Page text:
"I definitely consider myself a Mormon, meaning that I believe that Joseph Smith was a prophet, and that I seek to follow his teachings. You may disagree with other doctrines, but please don't assume this means that I am not Mormon. However, I realize that some of our doctrines, as painted by opponents of the FLDS Church, sound odd, especially our ideas about the relationship between Adam and God, or polygamy. But our doctrines are rooted in scripture, and are those of the earliest Mormons - really."

Who or What is Mormon?- It is all About Semantics

I believe that there should be a correction of the use of the term "Mormon" to the more broad sense of the word, as any group that follows the teachings of Mormonism and considers themselves to be Mormon. I understand the concern of the LDS church in trying to distinguish themselves with other smaller followers of Mormonism. There is even a distinction within Mormon fundamentalists that try to dis-associate themselves with the FLDS church and consider Warren Jeffs a false prophet.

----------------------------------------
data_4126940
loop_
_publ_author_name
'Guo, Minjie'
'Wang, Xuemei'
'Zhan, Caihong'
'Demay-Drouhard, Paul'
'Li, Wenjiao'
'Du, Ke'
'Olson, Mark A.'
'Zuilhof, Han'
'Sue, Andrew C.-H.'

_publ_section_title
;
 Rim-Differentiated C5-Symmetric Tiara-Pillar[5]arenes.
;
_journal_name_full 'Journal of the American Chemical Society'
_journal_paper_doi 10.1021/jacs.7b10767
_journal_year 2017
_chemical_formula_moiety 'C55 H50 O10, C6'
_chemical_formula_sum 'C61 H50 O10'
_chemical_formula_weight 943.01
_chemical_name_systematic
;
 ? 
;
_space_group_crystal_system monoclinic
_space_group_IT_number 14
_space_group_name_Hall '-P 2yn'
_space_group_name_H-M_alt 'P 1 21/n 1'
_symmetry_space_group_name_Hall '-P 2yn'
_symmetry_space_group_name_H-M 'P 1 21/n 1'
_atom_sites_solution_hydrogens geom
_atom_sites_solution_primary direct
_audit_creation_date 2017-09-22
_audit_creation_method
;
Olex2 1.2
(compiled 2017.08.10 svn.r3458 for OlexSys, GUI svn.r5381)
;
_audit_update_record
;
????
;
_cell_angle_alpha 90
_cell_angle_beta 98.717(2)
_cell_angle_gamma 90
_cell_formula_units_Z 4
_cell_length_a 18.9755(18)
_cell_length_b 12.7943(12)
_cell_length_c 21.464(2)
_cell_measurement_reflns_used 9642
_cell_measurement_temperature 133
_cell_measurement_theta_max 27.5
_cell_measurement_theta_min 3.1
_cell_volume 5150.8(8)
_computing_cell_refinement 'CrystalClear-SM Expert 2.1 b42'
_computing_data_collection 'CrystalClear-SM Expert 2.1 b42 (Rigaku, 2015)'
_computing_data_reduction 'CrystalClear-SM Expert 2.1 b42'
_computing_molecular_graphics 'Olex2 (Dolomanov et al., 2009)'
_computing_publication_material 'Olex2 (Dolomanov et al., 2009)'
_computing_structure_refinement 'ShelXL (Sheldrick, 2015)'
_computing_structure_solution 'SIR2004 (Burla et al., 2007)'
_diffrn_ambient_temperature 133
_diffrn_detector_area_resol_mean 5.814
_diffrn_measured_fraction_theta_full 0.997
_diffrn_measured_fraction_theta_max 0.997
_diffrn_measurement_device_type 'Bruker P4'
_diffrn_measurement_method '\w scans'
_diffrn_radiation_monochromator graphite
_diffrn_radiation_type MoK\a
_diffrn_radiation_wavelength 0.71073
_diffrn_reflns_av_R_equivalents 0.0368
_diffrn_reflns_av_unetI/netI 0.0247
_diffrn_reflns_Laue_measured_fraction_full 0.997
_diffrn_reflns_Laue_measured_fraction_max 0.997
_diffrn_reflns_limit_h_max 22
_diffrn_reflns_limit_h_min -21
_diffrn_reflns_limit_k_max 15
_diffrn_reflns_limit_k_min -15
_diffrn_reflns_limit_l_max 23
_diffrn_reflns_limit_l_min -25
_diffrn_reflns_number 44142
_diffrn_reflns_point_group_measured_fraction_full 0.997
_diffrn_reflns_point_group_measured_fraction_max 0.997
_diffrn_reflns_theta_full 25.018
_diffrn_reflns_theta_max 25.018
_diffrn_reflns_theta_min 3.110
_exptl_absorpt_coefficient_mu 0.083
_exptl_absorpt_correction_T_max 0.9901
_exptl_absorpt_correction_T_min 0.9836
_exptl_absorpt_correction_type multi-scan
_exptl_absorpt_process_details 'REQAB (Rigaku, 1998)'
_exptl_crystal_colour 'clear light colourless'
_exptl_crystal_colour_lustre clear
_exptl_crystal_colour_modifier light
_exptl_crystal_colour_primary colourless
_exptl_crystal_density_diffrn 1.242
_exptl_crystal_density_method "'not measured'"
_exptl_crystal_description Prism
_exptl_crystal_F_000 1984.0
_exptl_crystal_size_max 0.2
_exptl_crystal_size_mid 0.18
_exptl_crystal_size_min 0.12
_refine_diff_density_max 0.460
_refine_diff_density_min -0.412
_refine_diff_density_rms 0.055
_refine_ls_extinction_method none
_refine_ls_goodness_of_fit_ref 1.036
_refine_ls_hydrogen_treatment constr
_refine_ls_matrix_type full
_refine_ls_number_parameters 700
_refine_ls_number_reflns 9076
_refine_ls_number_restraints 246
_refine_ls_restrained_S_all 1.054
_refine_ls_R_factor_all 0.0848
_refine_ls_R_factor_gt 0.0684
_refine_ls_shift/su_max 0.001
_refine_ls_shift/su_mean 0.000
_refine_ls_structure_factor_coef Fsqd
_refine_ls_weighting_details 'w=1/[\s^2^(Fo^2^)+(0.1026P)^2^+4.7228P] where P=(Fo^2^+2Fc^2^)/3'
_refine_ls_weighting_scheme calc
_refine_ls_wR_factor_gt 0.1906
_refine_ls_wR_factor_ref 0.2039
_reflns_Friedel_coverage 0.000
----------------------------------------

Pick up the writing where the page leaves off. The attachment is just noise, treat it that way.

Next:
"Polygamist Sects?"

The LDS church has suggested that the correct term to use to describe Mormon fundamentalists is "polygamist sects" in place of "Mormon sects" or even Mormon fundamentalists. They are trying to get people to not incorporate the word "Mormon" when describing other groups. However, the term "polygamist sect" is very problematic. Not all Mormon Fundamentalists practice polygamy. Most believe in the principal, but are not currently practicing it. Some could be widows, some could be children too young to be married, many live a monogamous lifestyle, but generally still believe in the principal. What are we to call these individuals, Polygamists?